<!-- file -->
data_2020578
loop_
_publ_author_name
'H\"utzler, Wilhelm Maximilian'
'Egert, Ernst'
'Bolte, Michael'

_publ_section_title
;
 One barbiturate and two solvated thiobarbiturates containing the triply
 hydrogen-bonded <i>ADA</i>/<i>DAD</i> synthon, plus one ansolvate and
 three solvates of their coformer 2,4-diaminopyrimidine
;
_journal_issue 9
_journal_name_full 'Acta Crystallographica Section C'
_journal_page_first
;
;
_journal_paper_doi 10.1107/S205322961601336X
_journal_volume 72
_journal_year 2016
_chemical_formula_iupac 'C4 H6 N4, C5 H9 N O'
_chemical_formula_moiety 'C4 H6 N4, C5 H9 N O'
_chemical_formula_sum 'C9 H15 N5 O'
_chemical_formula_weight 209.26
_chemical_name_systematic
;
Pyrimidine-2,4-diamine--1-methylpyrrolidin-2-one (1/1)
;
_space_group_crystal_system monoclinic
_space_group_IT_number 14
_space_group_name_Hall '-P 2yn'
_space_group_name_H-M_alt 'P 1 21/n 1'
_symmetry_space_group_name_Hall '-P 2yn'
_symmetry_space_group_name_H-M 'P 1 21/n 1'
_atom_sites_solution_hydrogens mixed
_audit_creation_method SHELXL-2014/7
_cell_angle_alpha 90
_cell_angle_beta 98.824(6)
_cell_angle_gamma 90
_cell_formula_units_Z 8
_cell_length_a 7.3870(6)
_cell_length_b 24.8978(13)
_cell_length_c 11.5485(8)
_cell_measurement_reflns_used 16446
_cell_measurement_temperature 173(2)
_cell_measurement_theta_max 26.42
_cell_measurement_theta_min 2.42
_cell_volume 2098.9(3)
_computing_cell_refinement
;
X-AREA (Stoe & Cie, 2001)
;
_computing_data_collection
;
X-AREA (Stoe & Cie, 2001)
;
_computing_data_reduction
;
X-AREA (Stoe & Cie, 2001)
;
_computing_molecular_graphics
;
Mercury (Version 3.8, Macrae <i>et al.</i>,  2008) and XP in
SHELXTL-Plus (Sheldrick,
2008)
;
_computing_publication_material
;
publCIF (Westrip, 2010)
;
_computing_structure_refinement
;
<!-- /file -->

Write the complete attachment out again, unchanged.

data_2020578
loop_
_publ_author_name
'H\"utzler, Wilhelm Maximilian'
'Egert, Ernst'
'Bolte, Michael'

_publ_section_title
;
 One barbiturate and two solvated thiobarbiturates containing the triply
 hydrogen-bonded <i>ADA</i>/<i>DAD</i> synthon, plus one ansolvate and
 three solvates of their coformer 2,4-diaminopyrimidine
;
_journal_issue 9
_journal_name_full 'Acta Crystallographica Section C'
_journal_page_first
;
;
_journal_paper_doi 10.1107/S205322961601336X
_journal_volume 72
_journal_year 2016
_chemical_formula_iupac 'C4 H6 N4, C5 H9 N O'
_chemical_formula_moiety 'C4 H6 N4, C5 H9 N O'
_chemical_formula_sum 'C9 H15 N5 O'
_chemical_formula_weight 209.26
_chemical_name_systematic
;
Pyrimidine-2,4-diamine--1-methylpyrrolidin-2-one (1/1)
;
_space_group_crystal_system monoclinic
_space_group_IT_number 14
_space_group_name_Hall '-P 2yn'
_space_group_name_H-M_alt 'P 1 21/n 1'
_symmetry_space_group_name_Hall '-P 2yn'
_symmetry_space_group_name_H-M 'P 1 21/n 1'
_atom_sites_solution_hydrogens mixed
_audit_creation_method SHELXL-2014/7
_cell_angle_alpha 90
_cell_angle_beta 98.824(6)
_cell_angle_gamma 90
_cell_formula_units_Z 8
_cell_length_a 7.3870(6)
_cell_length_b 24.8978(13)
_cell_length_c 11.5485(8)
_cell_measurement_reflns_used 16446
_cell_measurement_temperature 173(2)
_cell_measurement_theta_max 26.42
_cell_measurement_theta_min 2.42
_cell_volume 2098.9(3)
_computing_cell_refinement
;
X-AREA (Stoe & Cie, 2001)
;
_computing_data_collection
;
X-AREA (Stoe & Cie, 2001)
;
_computing_data_reduction
;
X-AREA (Stoe & Cie, 2001)
;
_computing_molecular_graphics
;
Mercury (Version 3.8, Macrae <i>et al.</i>,  2008) and XP in
SHELXTL-Plus (Sheldrick,
2008)
;
_computing_publication_material
;
publCIF (Westrip, 2010)
;
_computing_structure_refinement
;